Pharmacie clinique et thérapeutique (French Edition)
Use of medication among patients living at home decreased notably with age. Our data confirm that the elderly in France consume large amounts of medication, whether they live at home or in nursing homes. This use increased steadily with age and only decreased in patients aged or more living at home. Use of medication was also very high in nursing homes and was less affected by age.
The mean number of drugs taken by elderly patients reached almost 10 different active ingredients. The most frequently used medications were analgesics, cardiovascular drugs, psychotropic drugs, and gastrointestinal drugs. Among the different drug classes there were clear differences between patients living at home and those in nursing homes.
This reflects different morbidity profiles and states of health, the clearest example of which was seen for mental health disorders. Although the methodologies are different, it is instructive to compare our findings with data in the French literature. One can therefore assume that more elderly subjects use medication today. In the s, mean daily intake of medicinal products was 3. Although the methodologies are different, our data suggest that the use of medication has practically doubled over the last 15 years.
This increase in the number of drugs taken every day is also apparent when comparing our data with those of population cohorts in France. Comparison of the types of drugs used in the late s and today shows that several have disappeared, withdrawn from sale because of inefficacy. Before, elderly subjects took on average 4 drugs, a good proportion of which were ineffective.
In contrast, all the drugs recorded in our study show genuine efficacy. Comparative data on elderly patients in nursing homes are scarce. A more recent french study 31 , performed on about 43 subjects aged 75 and over, being part of the EGB, shows a prescription of about 8. The most drug classes are comparable to the results of our study. A Swedish study 39 compared use of prescription drugs in patients aged 80 or over, living at home or in nursing homes, over the last quarter of In Sweden, patients living at home were taking half as many drugs median in each age range as their counterparts in France.
The same result is apparent for anxiolytics and antidepressants, use of which was more common in nursing homes for antidepressants among to year-olds, Percentage use nonetheless remained lower in Sweden, notably for anxiolytics. Use of mild analgesics in nursing homes was equivalent in Sweden and France. In contrast, patients living at home clearly used less medication in Sweden than in France.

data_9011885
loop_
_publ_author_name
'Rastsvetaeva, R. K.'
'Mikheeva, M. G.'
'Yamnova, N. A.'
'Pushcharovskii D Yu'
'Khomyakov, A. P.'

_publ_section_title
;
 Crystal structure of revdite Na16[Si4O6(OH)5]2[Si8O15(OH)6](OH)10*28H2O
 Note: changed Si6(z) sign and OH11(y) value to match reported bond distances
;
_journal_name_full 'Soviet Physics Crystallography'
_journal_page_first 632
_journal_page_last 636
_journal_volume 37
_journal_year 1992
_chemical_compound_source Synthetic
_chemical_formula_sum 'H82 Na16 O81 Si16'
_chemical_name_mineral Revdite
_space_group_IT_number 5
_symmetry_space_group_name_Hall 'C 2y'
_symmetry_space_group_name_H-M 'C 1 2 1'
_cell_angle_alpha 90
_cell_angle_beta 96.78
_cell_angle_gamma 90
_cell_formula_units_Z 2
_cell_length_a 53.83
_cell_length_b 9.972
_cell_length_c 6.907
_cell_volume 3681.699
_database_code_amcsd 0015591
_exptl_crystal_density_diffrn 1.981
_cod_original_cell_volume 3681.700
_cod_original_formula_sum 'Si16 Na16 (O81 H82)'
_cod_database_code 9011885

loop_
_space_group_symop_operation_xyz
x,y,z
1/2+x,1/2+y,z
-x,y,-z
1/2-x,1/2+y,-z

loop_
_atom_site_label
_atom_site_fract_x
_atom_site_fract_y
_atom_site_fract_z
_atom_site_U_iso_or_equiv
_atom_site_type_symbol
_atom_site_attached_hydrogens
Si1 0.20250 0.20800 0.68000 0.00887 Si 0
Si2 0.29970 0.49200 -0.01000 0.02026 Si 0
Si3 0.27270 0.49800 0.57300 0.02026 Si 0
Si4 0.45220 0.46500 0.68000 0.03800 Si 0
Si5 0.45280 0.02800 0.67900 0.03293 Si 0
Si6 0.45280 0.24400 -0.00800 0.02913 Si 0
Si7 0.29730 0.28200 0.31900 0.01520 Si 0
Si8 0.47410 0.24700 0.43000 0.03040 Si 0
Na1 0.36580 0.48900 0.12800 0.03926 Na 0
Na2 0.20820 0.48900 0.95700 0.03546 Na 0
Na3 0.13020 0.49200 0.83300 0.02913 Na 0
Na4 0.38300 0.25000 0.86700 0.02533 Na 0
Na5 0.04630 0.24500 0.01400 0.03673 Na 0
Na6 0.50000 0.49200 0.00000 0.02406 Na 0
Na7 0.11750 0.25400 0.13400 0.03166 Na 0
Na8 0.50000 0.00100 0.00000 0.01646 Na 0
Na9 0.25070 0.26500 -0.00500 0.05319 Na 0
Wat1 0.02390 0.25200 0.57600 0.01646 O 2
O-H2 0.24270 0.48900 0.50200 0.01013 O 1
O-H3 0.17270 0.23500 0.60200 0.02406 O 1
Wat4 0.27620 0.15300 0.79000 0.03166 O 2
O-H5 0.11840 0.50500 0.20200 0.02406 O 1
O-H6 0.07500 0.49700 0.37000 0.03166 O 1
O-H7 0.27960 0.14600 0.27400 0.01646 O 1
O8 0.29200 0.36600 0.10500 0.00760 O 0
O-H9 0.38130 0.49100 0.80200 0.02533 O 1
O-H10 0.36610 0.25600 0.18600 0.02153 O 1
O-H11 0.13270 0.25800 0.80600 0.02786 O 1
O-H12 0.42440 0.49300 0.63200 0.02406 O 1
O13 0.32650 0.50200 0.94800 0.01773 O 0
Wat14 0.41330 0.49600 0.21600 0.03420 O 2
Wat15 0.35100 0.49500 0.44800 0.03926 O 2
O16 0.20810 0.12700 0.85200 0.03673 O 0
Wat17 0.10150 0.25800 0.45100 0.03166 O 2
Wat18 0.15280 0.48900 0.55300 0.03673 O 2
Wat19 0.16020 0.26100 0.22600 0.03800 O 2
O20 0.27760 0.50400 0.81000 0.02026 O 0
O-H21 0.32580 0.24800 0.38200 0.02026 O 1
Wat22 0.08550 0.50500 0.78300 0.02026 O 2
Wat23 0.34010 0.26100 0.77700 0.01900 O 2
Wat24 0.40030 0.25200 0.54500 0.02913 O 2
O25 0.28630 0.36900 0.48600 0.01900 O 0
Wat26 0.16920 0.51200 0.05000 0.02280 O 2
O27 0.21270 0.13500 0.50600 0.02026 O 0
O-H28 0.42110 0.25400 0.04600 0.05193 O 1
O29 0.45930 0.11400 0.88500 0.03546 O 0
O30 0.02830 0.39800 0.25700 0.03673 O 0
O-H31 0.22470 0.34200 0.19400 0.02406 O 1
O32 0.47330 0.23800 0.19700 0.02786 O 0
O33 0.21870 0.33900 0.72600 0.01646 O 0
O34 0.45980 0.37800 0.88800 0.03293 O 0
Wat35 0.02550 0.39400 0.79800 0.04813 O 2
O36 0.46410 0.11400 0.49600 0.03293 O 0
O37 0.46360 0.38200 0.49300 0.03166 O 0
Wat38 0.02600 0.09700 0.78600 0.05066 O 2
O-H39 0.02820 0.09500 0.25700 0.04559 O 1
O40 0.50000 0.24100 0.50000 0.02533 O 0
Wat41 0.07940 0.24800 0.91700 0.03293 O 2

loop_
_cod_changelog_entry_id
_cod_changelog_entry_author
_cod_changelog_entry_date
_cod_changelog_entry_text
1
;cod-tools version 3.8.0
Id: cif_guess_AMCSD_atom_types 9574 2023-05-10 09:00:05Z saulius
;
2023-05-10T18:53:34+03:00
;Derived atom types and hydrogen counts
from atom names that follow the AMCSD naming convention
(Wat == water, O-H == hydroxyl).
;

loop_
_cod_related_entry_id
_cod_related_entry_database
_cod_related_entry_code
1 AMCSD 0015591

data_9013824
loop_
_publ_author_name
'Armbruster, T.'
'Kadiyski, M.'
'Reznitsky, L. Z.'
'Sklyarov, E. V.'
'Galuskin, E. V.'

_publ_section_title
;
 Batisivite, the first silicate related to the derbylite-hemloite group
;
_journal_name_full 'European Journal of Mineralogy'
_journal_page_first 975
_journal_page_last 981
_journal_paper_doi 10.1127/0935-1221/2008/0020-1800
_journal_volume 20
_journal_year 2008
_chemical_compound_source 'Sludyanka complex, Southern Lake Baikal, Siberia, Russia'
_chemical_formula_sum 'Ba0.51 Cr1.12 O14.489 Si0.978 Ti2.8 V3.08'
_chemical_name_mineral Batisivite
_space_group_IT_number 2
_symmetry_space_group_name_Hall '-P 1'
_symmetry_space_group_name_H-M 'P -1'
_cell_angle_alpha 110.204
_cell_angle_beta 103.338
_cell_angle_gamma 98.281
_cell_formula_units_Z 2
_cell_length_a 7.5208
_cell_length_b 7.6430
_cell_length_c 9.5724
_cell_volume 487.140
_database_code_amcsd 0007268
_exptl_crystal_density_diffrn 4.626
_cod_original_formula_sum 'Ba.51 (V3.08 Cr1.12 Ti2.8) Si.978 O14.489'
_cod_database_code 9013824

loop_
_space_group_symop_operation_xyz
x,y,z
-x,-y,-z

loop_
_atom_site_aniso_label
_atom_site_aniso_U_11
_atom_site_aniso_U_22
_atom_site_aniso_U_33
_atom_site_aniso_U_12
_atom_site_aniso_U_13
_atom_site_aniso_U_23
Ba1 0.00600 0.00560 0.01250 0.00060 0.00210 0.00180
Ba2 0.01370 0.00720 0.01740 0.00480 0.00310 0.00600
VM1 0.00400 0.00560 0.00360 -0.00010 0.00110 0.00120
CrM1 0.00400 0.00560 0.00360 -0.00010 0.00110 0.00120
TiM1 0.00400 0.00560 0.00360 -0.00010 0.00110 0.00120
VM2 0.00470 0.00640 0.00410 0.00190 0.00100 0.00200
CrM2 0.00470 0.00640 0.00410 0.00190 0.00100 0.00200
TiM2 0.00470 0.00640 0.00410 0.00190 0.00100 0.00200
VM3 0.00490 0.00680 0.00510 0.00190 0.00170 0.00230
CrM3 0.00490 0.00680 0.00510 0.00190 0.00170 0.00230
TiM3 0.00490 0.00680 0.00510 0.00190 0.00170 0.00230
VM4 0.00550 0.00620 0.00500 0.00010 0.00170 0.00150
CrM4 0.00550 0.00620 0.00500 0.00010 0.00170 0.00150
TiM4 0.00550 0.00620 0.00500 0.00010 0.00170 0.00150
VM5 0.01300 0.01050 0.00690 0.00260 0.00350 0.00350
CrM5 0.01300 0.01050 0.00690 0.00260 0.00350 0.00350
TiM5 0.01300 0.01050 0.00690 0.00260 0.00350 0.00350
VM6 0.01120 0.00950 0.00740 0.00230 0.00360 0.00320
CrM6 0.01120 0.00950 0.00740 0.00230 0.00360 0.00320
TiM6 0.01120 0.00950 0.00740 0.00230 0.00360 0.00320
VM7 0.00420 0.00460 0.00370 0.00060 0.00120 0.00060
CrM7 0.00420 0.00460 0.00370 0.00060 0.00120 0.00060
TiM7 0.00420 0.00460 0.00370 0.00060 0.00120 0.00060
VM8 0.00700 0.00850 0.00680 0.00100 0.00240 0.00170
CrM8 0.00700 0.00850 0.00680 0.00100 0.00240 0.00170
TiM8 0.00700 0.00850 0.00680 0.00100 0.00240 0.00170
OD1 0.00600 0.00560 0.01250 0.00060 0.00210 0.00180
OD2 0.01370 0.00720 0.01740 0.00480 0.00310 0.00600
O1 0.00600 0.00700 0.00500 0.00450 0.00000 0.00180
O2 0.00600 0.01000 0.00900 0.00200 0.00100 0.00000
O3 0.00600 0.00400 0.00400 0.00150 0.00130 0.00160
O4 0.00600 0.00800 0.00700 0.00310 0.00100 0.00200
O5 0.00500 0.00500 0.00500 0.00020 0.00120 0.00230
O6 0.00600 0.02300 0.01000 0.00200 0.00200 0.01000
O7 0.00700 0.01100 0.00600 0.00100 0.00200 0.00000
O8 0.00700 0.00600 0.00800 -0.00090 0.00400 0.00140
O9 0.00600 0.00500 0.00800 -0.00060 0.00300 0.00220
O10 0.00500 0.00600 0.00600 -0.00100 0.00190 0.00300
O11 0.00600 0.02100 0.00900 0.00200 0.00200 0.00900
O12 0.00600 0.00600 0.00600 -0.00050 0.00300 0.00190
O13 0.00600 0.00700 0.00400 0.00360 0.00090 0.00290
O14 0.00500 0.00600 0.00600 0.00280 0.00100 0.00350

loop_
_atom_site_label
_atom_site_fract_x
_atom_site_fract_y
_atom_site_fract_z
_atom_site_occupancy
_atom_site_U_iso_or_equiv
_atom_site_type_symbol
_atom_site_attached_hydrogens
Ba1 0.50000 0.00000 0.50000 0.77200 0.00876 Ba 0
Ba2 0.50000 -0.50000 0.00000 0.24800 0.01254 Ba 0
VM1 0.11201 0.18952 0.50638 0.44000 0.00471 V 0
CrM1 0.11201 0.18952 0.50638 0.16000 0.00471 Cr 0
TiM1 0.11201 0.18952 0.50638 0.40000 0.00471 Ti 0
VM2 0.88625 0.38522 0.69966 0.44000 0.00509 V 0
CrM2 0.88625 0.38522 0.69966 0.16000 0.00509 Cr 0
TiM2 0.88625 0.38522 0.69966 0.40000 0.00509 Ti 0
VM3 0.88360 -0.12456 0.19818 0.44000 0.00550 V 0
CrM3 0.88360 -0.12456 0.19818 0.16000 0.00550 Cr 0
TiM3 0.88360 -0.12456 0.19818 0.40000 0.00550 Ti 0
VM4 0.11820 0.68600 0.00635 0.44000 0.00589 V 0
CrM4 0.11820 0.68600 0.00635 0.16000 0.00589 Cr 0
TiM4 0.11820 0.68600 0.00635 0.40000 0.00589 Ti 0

Among cardiovascular treatments, renin-angiotensin system inhibitors were much less used in Sweden, whether patients were living at home or in nursing homes; beta-blockers, on the other hand, were used more in Sweden. In both cases, use of medication decreased with age.
Amélie MARSOT - Faculté de pharmacie - Université de Montréal
Gastroprotective agents and laxatives were less prescribed in Sweden than in France, both in patients living at home and in those in nursing homes. We have no data enabling analysis of the relevance of the prescriptions recorded. If we assume that morbidity among the advanced in age is similar in Sweden and France, a comparison of the levels of prescription between the two countries is suggestive of different medical practices. The weakness of the data concerning the morbidity of elderly subjects in France, especially those living at home, hampers a more qualitative analysis.
A survey among subjects 41 representative of the elderly population in nursing homes showed that morbidity could be overestimated using data extracted from a questionnaire completed by the attending physician, using a cost-appraisal tool. Whatever the limits of these data comparisons, the use of medication observed in our sample does not seem to be in contradiction with these epidemiological data. On the other hand, lack of epidemiological data on patients living at home jeopardizes qualitative interpretation of their use of medication.
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The data are incomplete and relate to causes of death or hospitalization, cohorts unrepresentative of the general population, or health policy objectives. Various ways of reviewing treatments in elderly patients have been proposed and in France are covered by good practice guidelines issued by the National Authority for Health 20,23— Optimization of drug prescribing.
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Dictionnaires, encyclopédies et lexiques en langue française
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Pharmacie clinique et thérapeutique
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Journal de Pharmacie Clinique
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